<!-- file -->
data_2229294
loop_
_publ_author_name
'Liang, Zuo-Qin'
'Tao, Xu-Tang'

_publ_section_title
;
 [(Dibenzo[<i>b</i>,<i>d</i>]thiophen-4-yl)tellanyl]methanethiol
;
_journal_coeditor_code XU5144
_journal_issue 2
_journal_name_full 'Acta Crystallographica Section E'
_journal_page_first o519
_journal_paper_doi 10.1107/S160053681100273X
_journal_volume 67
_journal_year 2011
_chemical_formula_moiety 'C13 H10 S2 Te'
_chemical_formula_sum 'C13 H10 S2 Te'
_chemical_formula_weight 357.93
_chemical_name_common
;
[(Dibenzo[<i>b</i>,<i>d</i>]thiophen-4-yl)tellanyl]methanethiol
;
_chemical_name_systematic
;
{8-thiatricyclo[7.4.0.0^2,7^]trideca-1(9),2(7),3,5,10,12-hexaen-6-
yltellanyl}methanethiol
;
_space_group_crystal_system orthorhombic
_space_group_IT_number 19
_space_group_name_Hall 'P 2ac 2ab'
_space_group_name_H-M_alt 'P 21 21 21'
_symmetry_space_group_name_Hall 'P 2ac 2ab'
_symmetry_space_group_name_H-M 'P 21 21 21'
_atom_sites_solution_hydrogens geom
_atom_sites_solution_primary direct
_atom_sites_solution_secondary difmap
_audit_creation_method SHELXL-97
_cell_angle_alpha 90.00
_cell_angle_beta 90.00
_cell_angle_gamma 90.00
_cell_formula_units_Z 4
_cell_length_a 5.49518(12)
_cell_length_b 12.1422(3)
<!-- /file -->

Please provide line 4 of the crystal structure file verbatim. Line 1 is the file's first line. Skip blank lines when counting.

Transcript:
'Liang, Zuo-Qin'